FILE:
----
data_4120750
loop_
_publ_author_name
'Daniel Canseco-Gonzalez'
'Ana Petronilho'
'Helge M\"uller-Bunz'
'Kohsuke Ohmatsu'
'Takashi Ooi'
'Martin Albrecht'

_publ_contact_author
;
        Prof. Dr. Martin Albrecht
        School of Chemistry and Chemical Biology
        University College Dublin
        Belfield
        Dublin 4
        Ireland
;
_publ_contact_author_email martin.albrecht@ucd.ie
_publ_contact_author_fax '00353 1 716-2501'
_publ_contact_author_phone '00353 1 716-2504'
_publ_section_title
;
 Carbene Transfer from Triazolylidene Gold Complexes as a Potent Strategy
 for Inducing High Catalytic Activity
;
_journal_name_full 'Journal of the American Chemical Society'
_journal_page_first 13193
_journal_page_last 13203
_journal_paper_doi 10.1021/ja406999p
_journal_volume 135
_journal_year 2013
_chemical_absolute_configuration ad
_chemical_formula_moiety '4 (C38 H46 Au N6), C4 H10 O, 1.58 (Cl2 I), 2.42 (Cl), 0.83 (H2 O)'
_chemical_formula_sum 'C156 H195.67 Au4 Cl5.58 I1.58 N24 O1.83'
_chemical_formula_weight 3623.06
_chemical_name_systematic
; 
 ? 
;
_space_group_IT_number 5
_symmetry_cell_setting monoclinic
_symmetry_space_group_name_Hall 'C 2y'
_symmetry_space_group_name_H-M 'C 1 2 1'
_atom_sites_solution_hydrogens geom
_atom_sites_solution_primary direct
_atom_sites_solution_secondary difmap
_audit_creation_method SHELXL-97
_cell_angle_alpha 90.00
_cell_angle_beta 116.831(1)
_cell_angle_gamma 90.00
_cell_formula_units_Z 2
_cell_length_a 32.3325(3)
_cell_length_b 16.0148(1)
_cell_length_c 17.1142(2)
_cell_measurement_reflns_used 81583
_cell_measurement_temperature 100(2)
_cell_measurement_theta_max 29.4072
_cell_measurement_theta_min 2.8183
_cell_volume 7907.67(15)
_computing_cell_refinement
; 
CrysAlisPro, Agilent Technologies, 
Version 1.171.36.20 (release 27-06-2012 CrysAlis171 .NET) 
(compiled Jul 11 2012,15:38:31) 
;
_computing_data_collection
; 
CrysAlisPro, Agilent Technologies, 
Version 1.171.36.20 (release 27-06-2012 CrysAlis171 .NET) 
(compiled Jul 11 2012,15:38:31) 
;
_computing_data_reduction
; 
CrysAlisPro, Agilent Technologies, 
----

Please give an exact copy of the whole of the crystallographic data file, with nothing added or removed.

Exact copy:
data_4120750
loop_
_publ_author_name
'Daniel Canseco-Gonzalez'
'Ana Petronilho'
'Helge M\"uller-Bunz'
'Kohsuke Ohmatsu'
'Takashi Ooi'
'Martin Albrecht'

_publ_contact_author
;
        Prof. Dr. Martin Albrecht
        School of Chemistry and Chemical Biology
        University College Dublin
        Belfield
        Dublin 4
        Ireland
;
_publ_contact_author_email martin.albrecht@ucd.ie
_publ_contact_author_fax '00353 1 716-2501'
_publ_contact_author_phone '00353 1 716-2504'
_publ_section_title
;
 Carbene Transfer from Triazolylidene Gold Complexes as a Potent Strategy
 for Inducing High Catalytic Activity
;
_journal_name_full 'Journal of the American Chemical Society'
_journal_page_first 13193
_journal_page_last 13203
_journal_paper_doi 10.1021/ja406999p
_journal_volume 135
_journal_year 2013
_chemical_absolute_configuration ad
_chemical_formula_moiety '4 (C38 H46 Au N6), C4 H10 O, 1.58 (Cl2 I), 2.42 (Cl), 0.83 (H2 O)'
_chemical_formula_sum 'C156 H195.67 Au4 Cl5.58 I1.58 N24 O1.83'
_chemical_formula_weight 3623.06
_chemical_name_systematic
; 
 ? 
;
_space_group_IT_number 5
_symmetry_cell_setting monoclinic
_symmetry_space_group_name_Hall 'C 2y'
_symmetry_space_group_name_H-M 'C 1 2 1'
_atom_sites_solution_hydrogens geom
_atom_sites_solution_primary direct
_atom_sites_solution_secondary difmap
_audit_creation_method SHELXL-97
_cell_angle_alpha 90.00
_cell_angle_beta 116.831(1)
_cell_angle_gamma 90.00
_cell_formula_units_Z 2
_cell_length_a 32.3325(3)
_cell_length_b 16.0148(1)
_cell_length_c 17.1142(2)
_cell_measurement_reflns_used 81583
_cell_measurement_temperature 100(2)
_cell_measurement_theta_max 29.4072
_cell_measurement_theta_min 2.8183
_cell_volume 7907.67(15)
_computing_cell_refinement
; 
CrysAlisPro, Agilent Technologies, 
Version 1.171.36.20 (release 27-06-2012 CrysAlis171 .NET) 
(compiled Jul 11 2012,15:38:31) 
;
_computing_data_collection
; 
CrysAlisPro, Agilent Technologies, 
Version 1.171.36.20 (release 27-06-2012 CrysAlis171 .NET) 
(compiled Jul 11 2012,15:38:31) 
;
_computing_data_reduction
; 
CrysAlisPro, Agilent Technologies, 